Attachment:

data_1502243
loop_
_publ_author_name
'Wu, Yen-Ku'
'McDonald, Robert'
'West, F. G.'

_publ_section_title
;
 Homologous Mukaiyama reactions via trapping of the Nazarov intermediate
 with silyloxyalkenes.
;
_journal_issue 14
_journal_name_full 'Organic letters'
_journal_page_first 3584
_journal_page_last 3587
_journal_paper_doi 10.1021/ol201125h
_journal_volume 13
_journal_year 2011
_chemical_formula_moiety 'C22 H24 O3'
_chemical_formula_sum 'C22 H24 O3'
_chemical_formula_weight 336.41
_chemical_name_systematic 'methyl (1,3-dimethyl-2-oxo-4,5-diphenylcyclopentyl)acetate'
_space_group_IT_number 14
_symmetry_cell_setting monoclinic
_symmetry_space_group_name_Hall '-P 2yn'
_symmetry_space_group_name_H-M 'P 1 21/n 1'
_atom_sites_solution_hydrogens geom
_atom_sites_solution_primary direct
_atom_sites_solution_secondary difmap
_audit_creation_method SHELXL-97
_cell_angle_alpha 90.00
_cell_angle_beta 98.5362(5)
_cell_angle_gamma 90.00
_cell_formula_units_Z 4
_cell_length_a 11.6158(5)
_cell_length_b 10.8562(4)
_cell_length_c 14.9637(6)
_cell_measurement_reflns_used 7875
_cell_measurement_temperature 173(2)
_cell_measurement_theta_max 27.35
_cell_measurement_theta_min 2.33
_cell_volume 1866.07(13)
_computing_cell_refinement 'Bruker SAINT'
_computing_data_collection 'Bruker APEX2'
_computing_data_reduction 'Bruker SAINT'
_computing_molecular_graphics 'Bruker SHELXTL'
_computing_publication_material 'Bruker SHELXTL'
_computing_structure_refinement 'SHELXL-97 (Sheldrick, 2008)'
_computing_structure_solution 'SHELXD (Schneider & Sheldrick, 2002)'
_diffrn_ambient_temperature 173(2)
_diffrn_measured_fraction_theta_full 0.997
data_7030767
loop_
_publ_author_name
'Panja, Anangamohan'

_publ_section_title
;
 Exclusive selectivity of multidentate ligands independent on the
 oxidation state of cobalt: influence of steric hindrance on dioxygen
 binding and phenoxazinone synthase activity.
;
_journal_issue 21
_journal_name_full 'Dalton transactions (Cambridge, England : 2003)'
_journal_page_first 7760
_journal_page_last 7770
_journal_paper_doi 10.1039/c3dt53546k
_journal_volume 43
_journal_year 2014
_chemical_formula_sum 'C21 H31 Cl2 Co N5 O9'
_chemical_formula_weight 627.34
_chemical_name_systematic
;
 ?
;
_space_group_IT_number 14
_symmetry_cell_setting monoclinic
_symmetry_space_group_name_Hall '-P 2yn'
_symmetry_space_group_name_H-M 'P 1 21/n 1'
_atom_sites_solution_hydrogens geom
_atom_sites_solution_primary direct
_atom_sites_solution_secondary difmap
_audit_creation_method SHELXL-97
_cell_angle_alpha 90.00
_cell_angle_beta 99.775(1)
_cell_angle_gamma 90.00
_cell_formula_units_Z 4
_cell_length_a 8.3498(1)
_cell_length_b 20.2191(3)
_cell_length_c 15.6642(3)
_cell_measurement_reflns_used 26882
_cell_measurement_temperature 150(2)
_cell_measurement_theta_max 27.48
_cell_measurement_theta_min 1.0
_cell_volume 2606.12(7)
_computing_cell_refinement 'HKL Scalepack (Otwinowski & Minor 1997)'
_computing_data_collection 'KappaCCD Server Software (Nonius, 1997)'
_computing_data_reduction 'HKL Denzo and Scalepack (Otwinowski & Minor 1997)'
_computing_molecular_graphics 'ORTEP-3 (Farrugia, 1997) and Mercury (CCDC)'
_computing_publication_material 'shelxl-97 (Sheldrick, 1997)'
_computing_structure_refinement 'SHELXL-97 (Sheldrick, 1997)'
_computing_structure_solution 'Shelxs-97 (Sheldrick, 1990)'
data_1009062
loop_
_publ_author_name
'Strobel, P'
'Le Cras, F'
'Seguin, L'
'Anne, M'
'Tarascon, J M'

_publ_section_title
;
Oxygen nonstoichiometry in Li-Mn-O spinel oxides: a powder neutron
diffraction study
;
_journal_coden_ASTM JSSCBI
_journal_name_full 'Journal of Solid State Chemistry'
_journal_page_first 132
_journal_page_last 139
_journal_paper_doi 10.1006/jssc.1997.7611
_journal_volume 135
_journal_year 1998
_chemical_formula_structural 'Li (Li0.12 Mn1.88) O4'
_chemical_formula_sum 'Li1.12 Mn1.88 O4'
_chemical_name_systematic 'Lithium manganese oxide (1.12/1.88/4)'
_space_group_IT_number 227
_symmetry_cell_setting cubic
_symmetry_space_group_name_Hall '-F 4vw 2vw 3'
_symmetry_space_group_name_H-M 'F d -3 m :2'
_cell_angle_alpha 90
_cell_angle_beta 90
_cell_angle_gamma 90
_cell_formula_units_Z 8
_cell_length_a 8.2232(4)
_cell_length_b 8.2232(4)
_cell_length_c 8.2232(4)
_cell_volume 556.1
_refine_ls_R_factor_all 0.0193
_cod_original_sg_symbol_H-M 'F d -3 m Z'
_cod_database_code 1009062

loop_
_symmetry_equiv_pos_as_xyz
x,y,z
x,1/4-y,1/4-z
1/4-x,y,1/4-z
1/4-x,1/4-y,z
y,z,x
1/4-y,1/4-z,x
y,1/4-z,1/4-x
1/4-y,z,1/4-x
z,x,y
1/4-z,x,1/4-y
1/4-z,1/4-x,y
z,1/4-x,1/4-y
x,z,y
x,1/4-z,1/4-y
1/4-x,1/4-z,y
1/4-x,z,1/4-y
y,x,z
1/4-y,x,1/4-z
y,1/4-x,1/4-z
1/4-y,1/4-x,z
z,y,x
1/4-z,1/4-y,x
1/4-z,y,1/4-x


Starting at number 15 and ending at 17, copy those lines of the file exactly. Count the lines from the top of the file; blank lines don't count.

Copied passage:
_journal_page_last 3587
_journal_paper_doi 10.1021/ol201125h
_journal_volume 13